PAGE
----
“The Western Australian Advisory Committee on Hazardous Substances Report in August 1990 indicated that exposure to asbestos cement materials in WA public schools represented negligible risk to health.

“The Department of Education’s position on ACM in WA public schools is that the material, if in relatively good condition and left undisturbed, presents negligible risk to the health of building occupants.”

She also confirmed that in the last financial year, the Education Department has spend $2 million on repairs and maintenance associated with ACM.

WA Opposition Leader Mark McGowan said the state government and the education department should have inspected buildings earlier in the school break.

“Students have been arriving and journalists have been telling them to go home,” Mr McGowan said.

“It’s clearly unacceptable, although I can’t say the students appeared unhappy.”

Willetton Senior High School has more than 1800 students.

It was built during the 1970s and is now the subject of a multi-million dollar redevelopment.

– with AAP











Originally posted here – 

Asbestos scare at Perth school

Poison Pen: Landscapes Tainted by Asbestos

Brenda Buck, left, and Rodney Metcalf from the University of Nevada, Las Vegas examining rocks in Boulder City, Nev., for naturally occurring asbestos.Steve Andrascik/Las Vegas Review-Journal, via Associated PressBrenda Buck, left, and Rodney Metcalf from the University of Nevada, Las Vegas examining rocks in Boulder City, Nev., for naturally occurring asbestos.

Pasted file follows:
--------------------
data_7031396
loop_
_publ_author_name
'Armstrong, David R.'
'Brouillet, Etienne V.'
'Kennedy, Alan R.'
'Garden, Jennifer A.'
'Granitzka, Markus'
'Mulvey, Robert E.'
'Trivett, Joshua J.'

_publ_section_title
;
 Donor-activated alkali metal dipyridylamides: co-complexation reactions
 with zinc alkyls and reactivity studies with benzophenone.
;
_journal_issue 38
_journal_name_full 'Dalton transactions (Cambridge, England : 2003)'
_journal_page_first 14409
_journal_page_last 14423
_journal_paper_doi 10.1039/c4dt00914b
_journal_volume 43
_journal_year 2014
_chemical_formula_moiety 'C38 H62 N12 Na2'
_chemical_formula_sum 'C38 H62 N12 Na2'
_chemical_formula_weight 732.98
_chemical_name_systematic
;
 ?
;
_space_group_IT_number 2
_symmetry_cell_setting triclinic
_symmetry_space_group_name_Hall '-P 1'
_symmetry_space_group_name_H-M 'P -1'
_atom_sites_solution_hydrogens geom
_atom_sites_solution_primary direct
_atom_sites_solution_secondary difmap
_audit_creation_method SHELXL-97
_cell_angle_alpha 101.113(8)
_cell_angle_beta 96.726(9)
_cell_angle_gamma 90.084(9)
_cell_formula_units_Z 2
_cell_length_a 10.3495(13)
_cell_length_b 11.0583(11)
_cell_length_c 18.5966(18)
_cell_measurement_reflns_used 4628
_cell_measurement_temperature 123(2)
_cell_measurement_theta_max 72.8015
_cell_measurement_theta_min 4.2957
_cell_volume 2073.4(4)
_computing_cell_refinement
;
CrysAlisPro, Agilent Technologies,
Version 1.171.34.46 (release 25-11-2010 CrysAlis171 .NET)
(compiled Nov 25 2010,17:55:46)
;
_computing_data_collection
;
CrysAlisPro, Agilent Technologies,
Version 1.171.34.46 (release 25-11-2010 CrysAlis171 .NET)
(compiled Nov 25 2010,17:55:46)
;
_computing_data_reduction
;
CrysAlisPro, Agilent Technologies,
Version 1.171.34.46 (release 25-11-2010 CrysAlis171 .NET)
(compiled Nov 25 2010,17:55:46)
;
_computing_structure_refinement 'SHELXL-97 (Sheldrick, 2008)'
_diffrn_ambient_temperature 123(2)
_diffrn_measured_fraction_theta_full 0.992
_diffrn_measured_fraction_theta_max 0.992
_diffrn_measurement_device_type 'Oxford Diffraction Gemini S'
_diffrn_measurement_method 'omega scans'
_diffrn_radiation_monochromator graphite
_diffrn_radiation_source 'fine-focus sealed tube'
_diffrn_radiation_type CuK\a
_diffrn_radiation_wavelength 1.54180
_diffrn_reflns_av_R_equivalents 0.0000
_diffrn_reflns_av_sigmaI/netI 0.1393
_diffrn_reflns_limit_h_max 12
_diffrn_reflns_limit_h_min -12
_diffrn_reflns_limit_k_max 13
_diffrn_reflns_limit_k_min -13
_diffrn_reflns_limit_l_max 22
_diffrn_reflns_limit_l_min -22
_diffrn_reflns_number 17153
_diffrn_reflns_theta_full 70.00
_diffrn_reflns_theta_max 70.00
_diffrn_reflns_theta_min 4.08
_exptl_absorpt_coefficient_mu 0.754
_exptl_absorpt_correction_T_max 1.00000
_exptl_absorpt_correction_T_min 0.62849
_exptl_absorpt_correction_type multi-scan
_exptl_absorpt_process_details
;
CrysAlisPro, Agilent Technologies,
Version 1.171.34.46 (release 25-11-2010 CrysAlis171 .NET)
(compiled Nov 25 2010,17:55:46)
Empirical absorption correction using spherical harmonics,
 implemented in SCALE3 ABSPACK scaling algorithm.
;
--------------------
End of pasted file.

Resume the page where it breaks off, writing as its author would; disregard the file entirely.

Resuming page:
Poison Pen
Poison Pen

Deborah Blum writes about chemicals and the environment.

For the past few years, Brenda Buck has been sampling the dust blowing across southern Nevada. Until recently, she focused on the risks of airborne elements such as arsenic. But then she started noticing an oddity in her samples, a sprinkling of tiny, hairlike mineral fibers.

She found them on herself as well. After a ride on horseback down a dirt road 20 miles south of Las Vegas, her clothes and boots were dappled with the fibrous material. Dr. Buck, a professor of geology at the University of Nevada, Las Vegas, turned to her colleagues to help identify it.

Their verdict: asbestos. And lots of it.

In a paper published late last year, titled “Naturally Occurring Asbestos: Potential for Human Exposure, Southern Nevada, USA,” Dr. Buck and her colleagues reported that the fibers were similar to those found at asbestos-contaminated Superfund sites and warned that they “could be transported by wind, water, cars or on clothing after outdoor recreational activities.” The research raises the possibility that many communities in the region, including Las Vegas, may face a previously unknown hazard.